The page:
FSB: new tools needed to tackle market ‘dysfunction’

Given that traditional central bank lending tools were insufficient to resolve the recent COVID-inspired ‘dash for cash’, there may be a need for new tools to tackle core market dysfunction in response to how markets are changing, according to the Financial Stability Board.

Releasing its latest report, Assessing the resilience of market-based finance, the FSB – which was established in the wake of the 2007/8 financial crisis – said that the growth of non-banks as key intermediaries and providers of finance to the real economy, and the constraints that traditional central bank counterparties face during stress, mean that there is a growing chance of tail-risk liquidity events within financial markets to which central banks will feel compelled to respond.

It added that formalising the terms and conditions on which liquidity will be available in advance can help set expectations among market participants about the circumstances in which central banks will, and will not, act:

“In considering the design of such tools, central banks will need to ensure that they will be effective in resolving dysfunction particularly given there could be scenarios where resort to using monetary policy tools such as QE would not be appropriate given the monetary policy stance.”

“More generally, central banks will need to ensure that these tools act as a backstop; that the risks to the central bank balance sheet can be managed; and that they do not result in negative side effects such as perverse incentives to take risks.”

The FSB suggested that one potential option to enhance the central bank toolkit could be to amend the terms and parameters of central bank lending/repo operations such that they directly or indirectly provide liquidity against high-quality sovereign debt to a broader range of counterparties such as non-banks.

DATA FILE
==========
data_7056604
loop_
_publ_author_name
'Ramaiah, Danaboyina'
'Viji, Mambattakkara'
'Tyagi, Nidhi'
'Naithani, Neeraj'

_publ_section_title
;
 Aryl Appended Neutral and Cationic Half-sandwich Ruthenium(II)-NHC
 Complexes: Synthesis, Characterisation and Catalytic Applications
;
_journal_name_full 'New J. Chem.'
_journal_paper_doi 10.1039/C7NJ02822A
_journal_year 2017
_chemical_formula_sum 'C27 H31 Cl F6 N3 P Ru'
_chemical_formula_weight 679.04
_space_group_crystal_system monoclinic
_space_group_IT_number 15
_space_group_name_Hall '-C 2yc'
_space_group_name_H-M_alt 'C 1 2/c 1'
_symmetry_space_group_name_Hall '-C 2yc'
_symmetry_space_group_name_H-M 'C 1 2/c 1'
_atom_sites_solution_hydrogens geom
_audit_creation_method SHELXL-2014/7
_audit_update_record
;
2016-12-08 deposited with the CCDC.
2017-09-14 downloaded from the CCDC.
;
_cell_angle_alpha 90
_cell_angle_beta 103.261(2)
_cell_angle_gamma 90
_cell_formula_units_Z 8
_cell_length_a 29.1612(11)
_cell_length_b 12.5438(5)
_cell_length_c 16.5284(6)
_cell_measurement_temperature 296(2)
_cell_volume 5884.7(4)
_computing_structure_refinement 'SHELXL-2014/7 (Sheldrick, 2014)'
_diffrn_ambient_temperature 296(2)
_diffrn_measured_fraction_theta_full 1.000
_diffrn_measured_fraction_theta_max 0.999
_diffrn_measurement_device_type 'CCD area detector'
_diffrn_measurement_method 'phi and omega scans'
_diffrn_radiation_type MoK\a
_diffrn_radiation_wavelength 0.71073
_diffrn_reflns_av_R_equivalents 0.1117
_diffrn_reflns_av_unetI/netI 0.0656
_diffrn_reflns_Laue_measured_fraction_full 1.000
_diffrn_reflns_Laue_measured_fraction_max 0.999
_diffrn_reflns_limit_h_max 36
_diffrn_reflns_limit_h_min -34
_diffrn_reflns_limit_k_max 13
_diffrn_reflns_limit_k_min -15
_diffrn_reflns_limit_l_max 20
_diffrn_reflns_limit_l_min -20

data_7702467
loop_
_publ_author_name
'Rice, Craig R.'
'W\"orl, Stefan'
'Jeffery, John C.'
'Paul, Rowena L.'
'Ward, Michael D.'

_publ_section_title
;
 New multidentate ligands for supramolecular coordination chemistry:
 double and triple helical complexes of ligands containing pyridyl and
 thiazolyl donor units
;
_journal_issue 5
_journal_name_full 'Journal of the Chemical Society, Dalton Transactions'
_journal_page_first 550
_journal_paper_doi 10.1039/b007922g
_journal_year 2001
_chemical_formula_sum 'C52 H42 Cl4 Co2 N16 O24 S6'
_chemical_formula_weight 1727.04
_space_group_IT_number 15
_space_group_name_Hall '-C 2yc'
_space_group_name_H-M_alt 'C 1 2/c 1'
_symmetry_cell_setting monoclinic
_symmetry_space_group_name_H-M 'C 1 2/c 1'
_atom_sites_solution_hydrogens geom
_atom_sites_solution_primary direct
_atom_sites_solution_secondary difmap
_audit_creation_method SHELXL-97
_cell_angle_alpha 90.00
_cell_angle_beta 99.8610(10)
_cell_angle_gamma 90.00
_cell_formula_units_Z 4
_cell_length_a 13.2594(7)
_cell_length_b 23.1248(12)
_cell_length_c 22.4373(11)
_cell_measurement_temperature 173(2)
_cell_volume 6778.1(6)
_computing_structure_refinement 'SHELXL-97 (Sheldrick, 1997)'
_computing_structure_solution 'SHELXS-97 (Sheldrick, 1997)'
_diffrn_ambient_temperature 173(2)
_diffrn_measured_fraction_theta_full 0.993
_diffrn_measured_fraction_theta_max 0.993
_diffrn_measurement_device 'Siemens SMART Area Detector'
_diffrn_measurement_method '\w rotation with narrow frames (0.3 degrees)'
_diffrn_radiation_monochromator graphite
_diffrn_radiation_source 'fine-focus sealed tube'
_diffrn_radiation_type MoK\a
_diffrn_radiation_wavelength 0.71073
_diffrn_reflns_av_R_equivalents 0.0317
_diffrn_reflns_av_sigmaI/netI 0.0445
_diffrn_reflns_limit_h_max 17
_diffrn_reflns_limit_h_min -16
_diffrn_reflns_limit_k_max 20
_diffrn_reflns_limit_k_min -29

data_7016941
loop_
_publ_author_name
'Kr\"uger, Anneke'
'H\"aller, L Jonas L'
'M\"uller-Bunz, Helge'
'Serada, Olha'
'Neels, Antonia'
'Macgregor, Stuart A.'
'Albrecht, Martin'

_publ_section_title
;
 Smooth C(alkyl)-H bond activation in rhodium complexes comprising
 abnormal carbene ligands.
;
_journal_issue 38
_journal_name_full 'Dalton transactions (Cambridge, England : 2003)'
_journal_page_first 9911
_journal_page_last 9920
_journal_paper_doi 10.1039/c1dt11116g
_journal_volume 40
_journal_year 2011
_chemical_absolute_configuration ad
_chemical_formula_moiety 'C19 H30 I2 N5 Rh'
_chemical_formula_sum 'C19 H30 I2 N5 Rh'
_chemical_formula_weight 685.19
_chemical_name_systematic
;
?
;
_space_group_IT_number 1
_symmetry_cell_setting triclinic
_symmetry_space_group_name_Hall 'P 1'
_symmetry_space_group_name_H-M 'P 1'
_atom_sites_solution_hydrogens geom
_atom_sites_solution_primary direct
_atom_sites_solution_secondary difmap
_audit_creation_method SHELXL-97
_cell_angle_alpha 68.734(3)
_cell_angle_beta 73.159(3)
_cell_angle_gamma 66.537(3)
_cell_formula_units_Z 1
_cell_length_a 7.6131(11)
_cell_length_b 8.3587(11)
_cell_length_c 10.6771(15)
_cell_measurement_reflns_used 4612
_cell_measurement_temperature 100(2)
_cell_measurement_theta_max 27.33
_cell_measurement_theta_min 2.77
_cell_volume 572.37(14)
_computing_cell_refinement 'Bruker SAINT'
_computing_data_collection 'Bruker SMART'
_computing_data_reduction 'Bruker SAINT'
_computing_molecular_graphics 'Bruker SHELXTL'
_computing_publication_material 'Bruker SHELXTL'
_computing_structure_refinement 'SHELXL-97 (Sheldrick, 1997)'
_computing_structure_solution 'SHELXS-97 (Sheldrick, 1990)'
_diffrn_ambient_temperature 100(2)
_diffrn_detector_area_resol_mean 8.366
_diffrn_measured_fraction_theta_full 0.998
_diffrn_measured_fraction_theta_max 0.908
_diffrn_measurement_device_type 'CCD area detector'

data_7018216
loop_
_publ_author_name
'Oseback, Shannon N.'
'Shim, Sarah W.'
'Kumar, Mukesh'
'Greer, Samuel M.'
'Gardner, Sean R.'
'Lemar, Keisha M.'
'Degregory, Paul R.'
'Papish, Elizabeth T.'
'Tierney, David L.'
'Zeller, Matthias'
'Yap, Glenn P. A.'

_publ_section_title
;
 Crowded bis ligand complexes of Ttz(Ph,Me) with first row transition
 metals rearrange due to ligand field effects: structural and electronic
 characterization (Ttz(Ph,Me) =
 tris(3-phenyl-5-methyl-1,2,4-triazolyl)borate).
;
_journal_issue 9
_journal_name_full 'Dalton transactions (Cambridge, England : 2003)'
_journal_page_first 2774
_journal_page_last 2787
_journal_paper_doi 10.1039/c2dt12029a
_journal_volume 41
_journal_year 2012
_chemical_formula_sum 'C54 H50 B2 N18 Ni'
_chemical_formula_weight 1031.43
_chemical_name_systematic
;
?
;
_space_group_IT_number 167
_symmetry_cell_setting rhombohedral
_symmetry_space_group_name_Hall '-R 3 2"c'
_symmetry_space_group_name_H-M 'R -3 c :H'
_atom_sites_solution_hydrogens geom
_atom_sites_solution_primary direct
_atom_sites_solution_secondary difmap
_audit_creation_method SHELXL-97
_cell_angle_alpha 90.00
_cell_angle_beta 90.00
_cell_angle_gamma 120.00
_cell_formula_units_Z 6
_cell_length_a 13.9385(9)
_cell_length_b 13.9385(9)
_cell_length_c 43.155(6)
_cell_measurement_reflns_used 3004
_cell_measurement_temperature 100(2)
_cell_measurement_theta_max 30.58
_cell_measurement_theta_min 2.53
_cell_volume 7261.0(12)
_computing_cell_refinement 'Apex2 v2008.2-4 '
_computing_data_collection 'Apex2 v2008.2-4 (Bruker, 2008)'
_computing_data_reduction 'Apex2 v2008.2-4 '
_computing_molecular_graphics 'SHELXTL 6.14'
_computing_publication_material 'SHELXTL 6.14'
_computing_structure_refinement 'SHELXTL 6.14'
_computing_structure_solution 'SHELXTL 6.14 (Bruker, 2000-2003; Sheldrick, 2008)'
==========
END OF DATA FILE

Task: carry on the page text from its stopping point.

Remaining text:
It added that a key policy question to consider would be which entities might be eligible for access to such a facility. As such, it suggested, in order for the tool to be fully effective it would need to be available to a broad enough set of firms to capture those with significant presence in the core market in question.

However, the FSB conceded, there may be a risk that a formal central bank backstop encourages greater leverage among these participants: “Therefore, as with central bank lending, the official sector will need to consider whether and how such moral hazard can be avoided, including through regulation and design parameters such as pricing and haircuts.”

The FSB analysis also showed that one of the legacies of COVID-19 crisis may be a build-up of leverage and debt overhang in the non-financial sector.

High corporate, as well as in some cases, levels of sovereign debt, were already a concern before the outbreak of the pandemic, but addressing debt should be a key task:

“Rapid and large credit support has increased debt levels, especially in the hardest-hit sectors. Addressing debt overhang, including by facilitating the market exit of unviable companies, and by promoting the efficient reallocation of resources to viable firms, may be a key task for policymakers going forward.”

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